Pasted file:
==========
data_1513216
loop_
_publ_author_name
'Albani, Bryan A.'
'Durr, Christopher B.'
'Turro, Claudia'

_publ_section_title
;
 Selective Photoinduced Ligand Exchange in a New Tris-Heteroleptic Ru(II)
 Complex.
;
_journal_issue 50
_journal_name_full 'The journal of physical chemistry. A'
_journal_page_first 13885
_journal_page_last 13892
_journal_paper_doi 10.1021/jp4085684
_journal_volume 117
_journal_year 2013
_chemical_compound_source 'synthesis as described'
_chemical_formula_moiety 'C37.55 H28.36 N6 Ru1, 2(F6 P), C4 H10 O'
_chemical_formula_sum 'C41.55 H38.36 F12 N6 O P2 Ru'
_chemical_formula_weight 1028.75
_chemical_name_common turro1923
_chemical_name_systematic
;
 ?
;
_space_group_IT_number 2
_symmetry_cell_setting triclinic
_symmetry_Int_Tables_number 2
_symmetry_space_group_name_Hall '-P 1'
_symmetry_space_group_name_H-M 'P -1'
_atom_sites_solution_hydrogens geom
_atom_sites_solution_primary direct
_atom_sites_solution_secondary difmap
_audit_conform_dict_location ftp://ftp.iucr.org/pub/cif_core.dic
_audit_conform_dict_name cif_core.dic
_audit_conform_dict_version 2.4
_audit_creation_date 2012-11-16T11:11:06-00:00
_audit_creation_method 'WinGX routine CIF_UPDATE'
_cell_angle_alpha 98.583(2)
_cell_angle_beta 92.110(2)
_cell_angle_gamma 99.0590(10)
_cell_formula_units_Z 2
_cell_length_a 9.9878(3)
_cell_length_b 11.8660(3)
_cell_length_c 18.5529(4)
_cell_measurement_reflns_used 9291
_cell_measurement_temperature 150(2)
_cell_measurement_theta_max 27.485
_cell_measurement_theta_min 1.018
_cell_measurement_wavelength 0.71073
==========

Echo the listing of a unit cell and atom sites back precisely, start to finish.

data_1513216
loop_
_publ_author_name
'Albani, Bryan A.'
'Durr, Christopher B.'
'Turro, Claudia'

_publ_section_title
;
 Selective Photoinduced Ligand Exchange in a New Tris-Heteroleptic Ru(II)
 Complex.
;
_journal_issue 50
_journal_name_full 'The journal of physical chemistry. A'
_journal_page_first 13885
_journal_page_last 13892
_journal_paper_doi 10.1021/jp4085684
_journal_volume 117
_journal_year 2013
_chemical_compound_source 'synthesis as described'
_chemical_formula_moiety 'C37.55 H28.36 N6 Ru1, 2(F6 P), C4 H10 O'
_chemical_formula_sum 'C41.55 H38.36 F12 N6 O P2 Ru'
_chemical_formula_weight 1028.75
_chemical_name_common turro1923
_chemical_name_systematic
;
 ?
;
_space_group_IT_number 2
_symmetry_cell_setting triclinic
_symmetry_Int_Tables_number 2
_symmetry_space_group_name_Hall '-P 1'
_symmetry_space_group_name_H-M 'P -1'
_atom_sites_solution_hydrogens geom
_atom_sites_solution_primary direct
_atom_sites_solution_secondary difmap
_audit_conform_dict_location ftp://ftp.iucr.org/pub/cif_core.dic
_audit_conform_dict_name cif_core.dic
_audit_conform_dict_version 2.4
_audit_creation_date 2012-11-16T11:11:06-00:00
_audit_creation_method 'WinGX routine CIF_UPDATE'
_cell_angle_alpha 98.583(2)
_cell_angle_beta 92.110(2)
_cell_angle_gamma 99.0590(10)
_cell_formula_units_Z 2
_cell_length_a 9.9878(3)
_cell_length_b 11.8660(3)
_cell_length_c 18.5529(4)
_cell_measurement_reflns_used 9291
_cell_measurement_temperature 150(2)
_cell_measurement_theta_max 27.485
_cell_measurement_theta_min 1.018
_cell_measurement_wavelength 0.71073